Management of genital prolapseBMJ 2002; 324 doi: https://doi.org/10.1136/bmj.324.7348.1258 (Published 25 May 2002) Cite this as: BMJ 2002;324:1258
- Ranee Thakar, subspecialty trainee in urogynaecology (7YEbthakar@doctors.org.uk),
- Stuart Stanton, professor of pelvic reconstruction and urogynaecology
- Department of Urogynaecology, St George's Hospital, London
- Correspondence to: R Thakar, Department of Obstetrics and Gynaecology, Mayday University Hospital, Croydon CR7
Prolapse (from the Latin prolapsus, a slipping forth) refers to the falling or slipping out of place of a part or viscus. Pelvic organ prolapse is descent of the pelvic organs into the vagina, often accompanied by urinary, bowel, sexual, or local pelvic symptoms. The incidence of genital prolapse is difficult to determine, as many women do not seek medical advice. It has been estimated that a half of parous women lose pelvic floor support, resulting in some degree of prolapse, and that of these women 10-20% seek medical care.1 In the United Kingdom genital prolapse accounts for 20% of women on the waiting list for major gynaecological surgery.2 The incidence of prolapse requiring surgical correction in women who have had a hysterectomy is 3.6 per 1000 person years of risk; the cumulative risk is 1% at 3 years and 5% at 17 years after a hysterectomy.3 The chance of a woman having a prolapse increases with age.4 Therefore, the incidence of prolapse will rise as life expectancy increases. This article deals with the management in primary care of women with genital prolapse and the options in secondary care.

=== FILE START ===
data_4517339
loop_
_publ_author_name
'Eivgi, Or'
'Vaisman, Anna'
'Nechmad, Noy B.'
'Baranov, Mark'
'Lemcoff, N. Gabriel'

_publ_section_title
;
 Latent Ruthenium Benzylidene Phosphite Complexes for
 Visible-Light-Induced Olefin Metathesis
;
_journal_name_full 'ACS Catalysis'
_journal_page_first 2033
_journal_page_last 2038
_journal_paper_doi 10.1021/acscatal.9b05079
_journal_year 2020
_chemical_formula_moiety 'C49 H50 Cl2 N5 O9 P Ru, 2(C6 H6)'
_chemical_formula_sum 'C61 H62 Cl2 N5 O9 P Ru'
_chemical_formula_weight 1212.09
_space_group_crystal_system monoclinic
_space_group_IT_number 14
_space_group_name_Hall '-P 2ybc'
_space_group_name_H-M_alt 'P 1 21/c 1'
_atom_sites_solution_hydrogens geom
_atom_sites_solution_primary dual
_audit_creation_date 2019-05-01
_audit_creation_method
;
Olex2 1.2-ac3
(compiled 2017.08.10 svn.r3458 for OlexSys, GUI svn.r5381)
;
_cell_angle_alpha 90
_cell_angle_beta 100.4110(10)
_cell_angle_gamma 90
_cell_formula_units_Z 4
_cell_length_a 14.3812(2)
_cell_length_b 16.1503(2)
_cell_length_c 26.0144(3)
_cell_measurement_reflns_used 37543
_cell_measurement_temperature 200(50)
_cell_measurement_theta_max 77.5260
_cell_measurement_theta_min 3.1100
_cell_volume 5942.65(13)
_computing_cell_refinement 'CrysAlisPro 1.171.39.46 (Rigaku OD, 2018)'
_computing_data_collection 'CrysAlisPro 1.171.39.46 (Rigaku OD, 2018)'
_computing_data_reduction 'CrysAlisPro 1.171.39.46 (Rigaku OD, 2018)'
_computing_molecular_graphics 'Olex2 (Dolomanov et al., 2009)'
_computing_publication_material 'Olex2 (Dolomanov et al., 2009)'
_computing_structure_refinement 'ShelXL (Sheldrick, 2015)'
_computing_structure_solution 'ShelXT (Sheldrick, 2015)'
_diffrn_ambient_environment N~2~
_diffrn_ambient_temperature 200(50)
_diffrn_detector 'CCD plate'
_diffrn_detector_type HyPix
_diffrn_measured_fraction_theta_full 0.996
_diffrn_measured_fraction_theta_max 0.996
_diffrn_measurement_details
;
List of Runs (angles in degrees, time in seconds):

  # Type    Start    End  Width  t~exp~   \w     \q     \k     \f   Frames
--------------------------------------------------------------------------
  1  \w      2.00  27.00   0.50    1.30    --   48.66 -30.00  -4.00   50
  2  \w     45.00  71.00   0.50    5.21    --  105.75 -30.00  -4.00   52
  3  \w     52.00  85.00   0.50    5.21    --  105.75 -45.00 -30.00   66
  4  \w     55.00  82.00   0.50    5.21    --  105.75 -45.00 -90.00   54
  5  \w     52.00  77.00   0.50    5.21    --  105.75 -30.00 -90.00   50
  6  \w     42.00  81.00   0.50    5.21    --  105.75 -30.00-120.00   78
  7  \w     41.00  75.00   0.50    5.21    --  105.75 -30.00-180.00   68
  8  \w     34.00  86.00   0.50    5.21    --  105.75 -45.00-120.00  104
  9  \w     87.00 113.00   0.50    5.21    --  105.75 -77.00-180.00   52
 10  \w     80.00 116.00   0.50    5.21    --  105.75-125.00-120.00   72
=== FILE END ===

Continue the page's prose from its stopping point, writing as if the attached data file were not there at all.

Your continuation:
Doctors should consider the patient's history of rectal prolapse, bladder and bowel function, and sexual activity
It is important to treat predisposing factors such as obesity, obstructive airway disease, constipation, and pelvic masses
Although prolapse can occur in the anterior, middle, or posterior compartments, the pelvic floor should be considered as a single unit in the treatment of prolapse
When surgery is needed, doctors should check for potential stress incontinence
There is a lack of good data on the prevention and treatment of prolapse, and in particular more research is needed on the role of pelvic floor exercises and on the pros and cons of vaginal, …
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